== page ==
An indicator is a lot like a compass: it points out a direction in
which to move. But, just like a compass, it's important that an
indicator be properly calibrated--that it really be pointing in the
right direction. If not, it can lead you somewhere you had no
intention of going. The checklist is a way to calibrate
sustainable community indicators based on a set of characteristics
that all good sustainability indicators share.
Two key components of sustainability are the concept of community
capital and carrying capacity. Community capital reperesents all those things
a community has that allow its inhabitants to live and interact
productively. There are three components to community capital:
natural capital, social capital and financial/built capital. Carrying capacity
is the ability of a community's capital to provide for the community's
needs over the long term. Good indicators of sustainability
address whether a community is maintaining and enhancing the capital
on which it depends.
The checklist is designed to identify indicators that are, in general,
good indicators of sustainability. However, just because an indicator
scores high on the checklist does not mean it is right for every
community. The number of salmon is relevant in Seattle, but not in
Arizona. The number of subway riders is relevant in urban areas, but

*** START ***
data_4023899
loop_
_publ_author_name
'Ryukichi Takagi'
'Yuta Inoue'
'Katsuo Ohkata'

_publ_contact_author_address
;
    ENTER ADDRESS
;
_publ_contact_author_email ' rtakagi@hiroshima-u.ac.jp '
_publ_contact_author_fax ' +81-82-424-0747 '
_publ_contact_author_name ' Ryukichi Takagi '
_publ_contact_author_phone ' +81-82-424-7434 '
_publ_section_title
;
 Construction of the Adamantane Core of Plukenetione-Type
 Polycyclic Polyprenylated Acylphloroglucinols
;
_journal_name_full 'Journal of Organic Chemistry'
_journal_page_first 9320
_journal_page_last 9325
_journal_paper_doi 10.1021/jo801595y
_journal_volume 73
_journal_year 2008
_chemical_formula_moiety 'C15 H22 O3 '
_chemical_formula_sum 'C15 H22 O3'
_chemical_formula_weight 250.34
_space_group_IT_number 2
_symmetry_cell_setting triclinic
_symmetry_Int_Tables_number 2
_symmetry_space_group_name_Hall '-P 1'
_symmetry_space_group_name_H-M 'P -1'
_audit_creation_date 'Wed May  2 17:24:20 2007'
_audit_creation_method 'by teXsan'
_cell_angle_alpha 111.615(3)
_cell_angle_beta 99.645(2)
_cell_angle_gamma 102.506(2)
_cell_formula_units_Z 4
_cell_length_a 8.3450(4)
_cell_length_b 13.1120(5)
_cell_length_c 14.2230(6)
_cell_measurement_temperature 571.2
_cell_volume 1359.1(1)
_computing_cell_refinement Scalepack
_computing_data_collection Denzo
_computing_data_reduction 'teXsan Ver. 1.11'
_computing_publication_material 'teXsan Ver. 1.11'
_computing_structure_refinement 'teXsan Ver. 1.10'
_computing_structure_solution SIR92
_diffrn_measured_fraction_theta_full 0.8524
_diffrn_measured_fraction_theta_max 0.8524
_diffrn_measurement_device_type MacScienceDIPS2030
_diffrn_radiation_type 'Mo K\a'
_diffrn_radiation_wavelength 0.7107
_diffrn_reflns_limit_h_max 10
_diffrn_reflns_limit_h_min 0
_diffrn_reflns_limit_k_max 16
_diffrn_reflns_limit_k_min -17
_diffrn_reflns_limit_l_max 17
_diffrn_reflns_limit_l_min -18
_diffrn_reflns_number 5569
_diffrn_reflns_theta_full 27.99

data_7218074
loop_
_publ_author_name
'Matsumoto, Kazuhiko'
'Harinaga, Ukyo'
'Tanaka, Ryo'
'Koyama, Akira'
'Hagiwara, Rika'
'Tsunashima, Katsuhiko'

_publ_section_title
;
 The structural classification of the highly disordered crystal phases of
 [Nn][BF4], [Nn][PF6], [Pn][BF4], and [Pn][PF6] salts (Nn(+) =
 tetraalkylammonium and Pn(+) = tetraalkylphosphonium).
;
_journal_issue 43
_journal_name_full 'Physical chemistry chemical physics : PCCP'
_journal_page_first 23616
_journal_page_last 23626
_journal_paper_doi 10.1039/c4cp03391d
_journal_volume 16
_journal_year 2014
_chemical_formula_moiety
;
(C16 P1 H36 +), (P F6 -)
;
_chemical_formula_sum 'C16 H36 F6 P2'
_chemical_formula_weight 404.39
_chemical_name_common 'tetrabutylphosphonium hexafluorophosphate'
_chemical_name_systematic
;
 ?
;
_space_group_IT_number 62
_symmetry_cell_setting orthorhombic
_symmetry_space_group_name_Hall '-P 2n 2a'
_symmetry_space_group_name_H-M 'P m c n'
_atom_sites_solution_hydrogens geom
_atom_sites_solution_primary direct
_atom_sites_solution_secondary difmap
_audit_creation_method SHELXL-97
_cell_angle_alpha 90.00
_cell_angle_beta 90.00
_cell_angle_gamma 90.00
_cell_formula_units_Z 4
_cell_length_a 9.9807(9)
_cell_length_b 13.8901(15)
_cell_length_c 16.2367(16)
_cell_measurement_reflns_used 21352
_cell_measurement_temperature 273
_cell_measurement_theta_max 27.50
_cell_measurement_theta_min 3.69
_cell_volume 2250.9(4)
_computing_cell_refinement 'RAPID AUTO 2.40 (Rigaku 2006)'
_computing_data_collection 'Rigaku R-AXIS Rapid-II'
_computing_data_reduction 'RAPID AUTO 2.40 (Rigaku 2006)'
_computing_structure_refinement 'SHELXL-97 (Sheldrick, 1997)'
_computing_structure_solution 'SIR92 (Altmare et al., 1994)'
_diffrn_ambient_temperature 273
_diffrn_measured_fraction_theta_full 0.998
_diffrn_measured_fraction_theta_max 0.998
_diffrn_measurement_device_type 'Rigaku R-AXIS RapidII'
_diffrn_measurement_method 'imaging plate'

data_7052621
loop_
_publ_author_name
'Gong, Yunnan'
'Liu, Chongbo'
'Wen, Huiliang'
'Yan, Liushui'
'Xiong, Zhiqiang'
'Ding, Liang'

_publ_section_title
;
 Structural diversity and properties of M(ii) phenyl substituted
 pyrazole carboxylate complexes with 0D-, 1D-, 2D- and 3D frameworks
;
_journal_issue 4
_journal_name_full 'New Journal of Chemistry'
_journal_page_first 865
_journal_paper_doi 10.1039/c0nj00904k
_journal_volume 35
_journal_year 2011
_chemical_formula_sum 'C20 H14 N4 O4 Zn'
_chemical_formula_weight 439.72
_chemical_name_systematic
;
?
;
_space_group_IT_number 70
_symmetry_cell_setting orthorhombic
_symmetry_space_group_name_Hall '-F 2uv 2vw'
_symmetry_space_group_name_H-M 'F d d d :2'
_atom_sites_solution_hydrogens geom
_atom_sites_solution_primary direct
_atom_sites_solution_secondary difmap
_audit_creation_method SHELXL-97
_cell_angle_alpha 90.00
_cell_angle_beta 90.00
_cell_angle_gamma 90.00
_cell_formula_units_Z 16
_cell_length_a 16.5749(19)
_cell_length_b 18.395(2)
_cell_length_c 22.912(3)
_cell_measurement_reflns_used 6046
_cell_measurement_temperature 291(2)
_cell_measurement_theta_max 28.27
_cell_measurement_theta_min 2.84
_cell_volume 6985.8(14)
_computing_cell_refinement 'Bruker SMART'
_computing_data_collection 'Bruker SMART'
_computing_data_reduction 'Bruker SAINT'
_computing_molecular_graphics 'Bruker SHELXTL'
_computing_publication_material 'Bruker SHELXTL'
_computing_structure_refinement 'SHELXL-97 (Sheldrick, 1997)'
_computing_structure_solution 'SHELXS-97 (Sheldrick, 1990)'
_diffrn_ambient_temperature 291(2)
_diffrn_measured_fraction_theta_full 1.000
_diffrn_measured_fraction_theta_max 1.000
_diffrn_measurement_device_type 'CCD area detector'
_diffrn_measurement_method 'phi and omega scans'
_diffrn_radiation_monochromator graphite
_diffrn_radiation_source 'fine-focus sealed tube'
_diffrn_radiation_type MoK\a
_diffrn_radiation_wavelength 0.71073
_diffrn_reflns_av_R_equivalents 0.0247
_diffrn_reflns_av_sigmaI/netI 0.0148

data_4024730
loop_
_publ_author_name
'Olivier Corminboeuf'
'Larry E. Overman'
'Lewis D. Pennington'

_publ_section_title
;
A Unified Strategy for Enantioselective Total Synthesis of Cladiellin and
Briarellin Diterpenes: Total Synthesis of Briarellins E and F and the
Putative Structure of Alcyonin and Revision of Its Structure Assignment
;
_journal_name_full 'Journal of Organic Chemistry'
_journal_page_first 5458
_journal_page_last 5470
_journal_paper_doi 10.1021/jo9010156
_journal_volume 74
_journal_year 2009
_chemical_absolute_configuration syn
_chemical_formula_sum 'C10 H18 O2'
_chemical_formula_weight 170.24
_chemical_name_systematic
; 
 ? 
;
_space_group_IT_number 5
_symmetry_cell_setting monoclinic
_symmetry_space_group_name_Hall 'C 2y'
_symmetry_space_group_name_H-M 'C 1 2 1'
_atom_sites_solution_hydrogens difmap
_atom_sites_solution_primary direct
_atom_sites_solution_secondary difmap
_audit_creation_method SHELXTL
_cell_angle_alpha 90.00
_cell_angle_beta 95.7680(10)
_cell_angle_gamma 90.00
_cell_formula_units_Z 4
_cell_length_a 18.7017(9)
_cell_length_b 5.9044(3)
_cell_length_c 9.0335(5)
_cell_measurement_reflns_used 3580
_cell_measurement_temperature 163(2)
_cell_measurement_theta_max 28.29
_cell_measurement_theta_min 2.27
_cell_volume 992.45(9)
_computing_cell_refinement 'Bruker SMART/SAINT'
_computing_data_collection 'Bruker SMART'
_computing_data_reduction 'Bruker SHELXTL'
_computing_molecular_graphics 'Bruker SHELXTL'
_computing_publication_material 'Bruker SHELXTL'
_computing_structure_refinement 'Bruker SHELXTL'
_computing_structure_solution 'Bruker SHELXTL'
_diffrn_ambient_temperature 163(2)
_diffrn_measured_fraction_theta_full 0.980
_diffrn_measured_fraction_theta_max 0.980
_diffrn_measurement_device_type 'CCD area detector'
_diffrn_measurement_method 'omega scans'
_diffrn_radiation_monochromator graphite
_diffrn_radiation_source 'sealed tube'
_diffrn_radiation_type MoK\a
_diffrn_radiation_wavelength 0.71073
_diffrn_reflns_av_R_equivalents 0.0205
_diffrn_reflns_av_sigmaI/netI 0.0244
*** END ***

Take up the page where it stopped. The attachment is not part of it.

useless in rural areas. Each community must decide if a particular
indicator is relevant to its own situation and whether there is
reliable data for that indicator.
The checklist has seven questions. Each positive answer earns points.
Some questions are more important than others and so result in more
points. Partial credit is not only allowed, it's encouraged! The total
possible score for an indicator is 15 points, although few indicators
earn more than 10 points.
The most important question on the checklist is the last question. It
does not have any points because it is the "show stopper" question.
Does the indicator focus on local sustainability at the
expense of global sustainability? Any indicator that says "we are
going to be better off by making someone else worse off" is
automatically disqualified. This does not mean that one community cannot
be better than another community. There will always be communities
that succeed while others fail. It just means that it is not
acceptable for a community to succeed at the expense of another